The “Hues of Intelligence” project is an art installation that challenges us to examine the influx of machines into our daily lives–to explore how their perspectives on the world compare to our own. Algorithms were tasked with sequencing a collection of colors; the results of their attempts are presented as a collection of prints and animations.

If machines will be making an ever-increasing proportion of our human decisions, then should we not ask ourselves what differences exist between our human perceptions and those of the decision-makers?

The “Hues of Intelligence” series speaks to the vast technological revolution going on all around us and the implications of machines playing the role of decision-makers in our world.

A collection of machines are presented with the red, green, and blue intensities, which represent a collection of colors that mirror the function of cones in the human eye. It is asked to sort the colors in a way that preserves the relationships between them. Like colors should stay together, but the arrangement is allowed to be discovered by the machine.

Since nature has a preference for ordering color, in essence, Hues of Intelligence seeks to answer the question: “Can a machine discover the rainbow?”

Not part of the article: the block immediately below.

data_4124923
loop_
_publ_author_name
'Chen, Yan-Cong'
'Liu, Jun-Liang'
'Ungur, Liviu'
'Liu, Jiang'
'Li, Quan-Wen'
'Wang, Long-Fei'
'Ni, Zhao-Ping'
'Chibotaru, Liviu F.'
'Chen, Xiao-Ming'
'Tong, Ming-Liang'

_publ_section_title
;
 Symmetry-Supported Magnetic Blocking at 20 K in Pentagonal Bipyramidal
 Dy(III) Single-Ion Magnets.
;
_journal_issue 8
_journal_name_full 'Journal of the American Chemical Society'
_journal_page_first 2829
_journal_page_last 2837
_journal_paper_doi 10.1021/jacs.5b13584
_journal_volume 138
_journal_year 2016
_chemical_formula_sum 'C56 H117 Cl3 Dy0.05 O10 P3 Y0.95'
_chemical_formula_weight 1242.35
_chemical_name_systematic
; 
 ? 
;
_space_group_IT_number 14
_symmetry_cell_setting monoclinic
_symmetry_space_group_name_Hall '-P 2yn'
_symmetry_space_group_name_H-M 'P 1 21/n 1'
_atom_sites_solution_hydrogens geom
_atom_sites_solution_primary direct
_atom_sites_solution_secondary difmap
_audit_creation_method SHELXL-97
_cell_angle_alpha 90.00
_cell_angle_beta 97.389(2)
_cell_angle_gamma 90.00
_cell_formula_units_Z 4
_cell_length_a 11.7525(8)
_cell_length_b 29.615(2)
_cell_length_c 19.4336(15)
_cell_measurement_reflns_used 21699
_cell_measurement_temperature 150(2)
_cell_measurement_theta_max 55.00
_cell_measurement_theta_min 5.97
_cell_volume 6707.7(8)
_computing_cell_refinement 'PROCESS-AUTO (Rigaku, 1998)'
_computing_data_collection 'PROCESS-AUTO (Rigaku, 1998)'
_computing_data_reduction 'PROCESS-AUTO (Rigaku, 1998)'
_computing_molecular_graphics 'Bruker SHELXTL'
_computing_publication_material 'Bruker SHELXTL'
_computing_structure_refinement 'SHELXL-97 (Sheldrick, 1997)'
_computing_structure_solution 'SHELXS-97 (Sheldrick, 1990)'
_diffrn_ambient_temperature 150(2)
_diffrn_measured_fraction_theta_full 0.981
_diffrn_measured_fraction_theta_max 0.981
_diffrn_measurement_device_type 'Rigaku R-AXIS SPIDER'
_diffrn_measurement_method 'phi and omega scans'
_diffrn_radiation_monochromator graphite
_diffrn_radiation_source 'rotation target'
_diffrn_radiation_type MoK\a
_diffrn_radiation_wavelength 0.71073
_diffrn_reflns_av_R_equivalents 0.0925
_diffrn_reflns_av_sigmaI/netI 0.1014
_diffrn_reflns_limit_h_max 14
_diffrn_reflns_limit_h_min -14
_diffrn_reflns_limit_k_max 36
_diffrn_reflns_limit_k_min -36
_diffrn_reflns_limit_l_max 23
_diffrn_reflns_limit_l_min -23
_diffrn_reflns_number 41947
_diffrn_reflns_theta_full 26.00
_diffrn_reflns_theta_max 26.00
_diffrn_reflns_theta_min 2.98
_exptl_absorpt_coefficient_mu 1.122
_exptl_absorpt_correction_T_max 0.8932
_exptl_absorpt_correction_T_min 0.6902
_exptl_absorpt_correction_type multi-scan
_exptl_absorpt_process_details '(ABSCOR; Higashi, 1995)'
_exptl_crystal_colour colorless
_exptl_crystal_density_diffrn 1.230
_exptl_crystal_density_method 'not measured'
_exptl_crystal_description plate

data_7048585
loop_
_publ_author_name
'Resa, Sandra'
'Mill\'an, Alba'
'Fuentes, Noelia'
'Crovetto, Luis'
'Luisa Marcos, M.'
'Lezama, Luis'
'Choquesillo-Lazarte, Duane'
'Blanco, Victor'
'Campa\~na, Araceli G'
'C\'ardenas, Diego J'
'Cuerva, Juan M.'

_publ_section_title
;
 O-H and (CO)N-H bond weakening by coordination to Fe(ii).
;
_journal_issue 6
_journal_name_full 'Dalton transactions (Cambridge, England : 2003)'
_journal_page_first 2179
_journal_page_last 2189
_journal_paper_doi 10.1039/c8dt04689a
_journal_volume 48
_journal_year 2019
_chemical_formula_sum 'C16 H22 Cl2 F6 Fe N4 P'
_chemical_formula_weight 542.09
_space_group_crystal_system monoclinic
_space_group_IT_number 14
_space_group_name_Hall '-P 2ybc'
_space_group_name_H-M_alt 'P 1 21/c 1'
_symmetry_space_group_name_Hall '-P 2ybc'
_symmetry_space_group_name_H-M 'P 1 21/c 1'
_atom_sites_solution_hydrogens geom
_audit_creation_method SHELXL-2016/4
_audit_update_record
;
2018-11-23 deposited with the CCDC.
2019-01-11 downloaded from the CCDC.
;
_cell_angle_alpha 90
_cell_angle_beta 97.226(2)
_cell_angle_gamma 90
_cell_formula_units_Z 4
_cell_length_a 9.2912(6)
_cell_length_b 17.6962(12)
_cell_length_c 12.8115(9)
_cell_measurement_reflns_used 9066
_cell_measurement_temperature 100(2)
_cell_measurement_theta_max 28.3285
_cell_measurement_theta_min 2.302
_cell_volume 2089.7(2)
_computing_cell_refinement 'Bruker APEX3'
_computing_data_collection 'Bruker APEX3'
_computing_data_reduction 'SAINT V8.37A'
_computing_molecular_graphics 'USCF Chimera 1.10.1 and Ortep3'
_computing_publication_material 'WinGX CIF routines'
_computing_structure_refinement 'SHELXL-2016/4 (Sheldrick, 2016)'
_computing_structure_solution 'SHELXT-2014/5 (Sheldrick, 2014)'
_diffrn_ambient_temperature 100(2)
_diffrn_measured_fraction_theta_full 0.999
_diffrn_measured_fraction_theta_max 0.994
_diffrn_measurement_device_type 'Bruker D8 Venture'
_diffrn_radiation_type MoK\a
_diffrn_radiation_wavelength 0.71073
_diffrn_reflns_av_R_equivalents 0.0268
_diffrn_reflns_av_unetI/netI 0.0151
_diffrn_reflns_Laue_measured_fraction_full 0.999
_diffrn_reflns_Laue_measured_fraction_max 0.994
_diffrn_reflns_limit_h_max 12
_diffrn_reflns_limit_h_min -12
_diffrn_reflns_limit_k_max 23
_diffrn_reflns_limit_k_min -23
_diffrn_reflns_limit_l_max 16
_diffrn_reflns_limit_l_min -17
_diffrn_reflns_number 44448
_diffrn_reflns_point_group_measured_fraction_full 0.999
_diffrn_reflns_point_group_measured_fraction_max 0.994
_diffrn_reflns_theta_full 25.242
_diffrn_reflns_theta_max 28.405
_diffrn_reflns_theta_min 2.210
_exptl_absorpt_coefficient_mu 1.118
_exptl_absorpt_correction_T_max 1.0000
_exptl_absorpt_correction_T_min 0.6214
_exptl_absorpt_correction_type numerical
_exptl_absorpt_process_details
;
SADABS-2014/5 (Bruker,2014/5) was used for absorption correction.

A collection of attempts to perform this task is presented juxtaposed to a color wheel arranged by hue. The attempts are chosen from four algorithms: one demonstrates a machine learning to approximate the transformation to hue from labeled examples (supervised training), and the others were allowed to discover this concept instead (unsupervised). These three algorithms were not exposed to the true hue values; they were told only to keep similar colors close together.

The audience is invited to interrogate the prints at close range and build a visual intuition for the reasoning of the machines. Can they identify the natural ordering amongst the sea of algorithmic imagery?

If machines struggle to discover human preference, then should we entrust them with more substantive decisions? Is their ability to learn to approximate our preferences a sufficient criteria for handing over control?




More images in the gallery and alongside project details in the docs.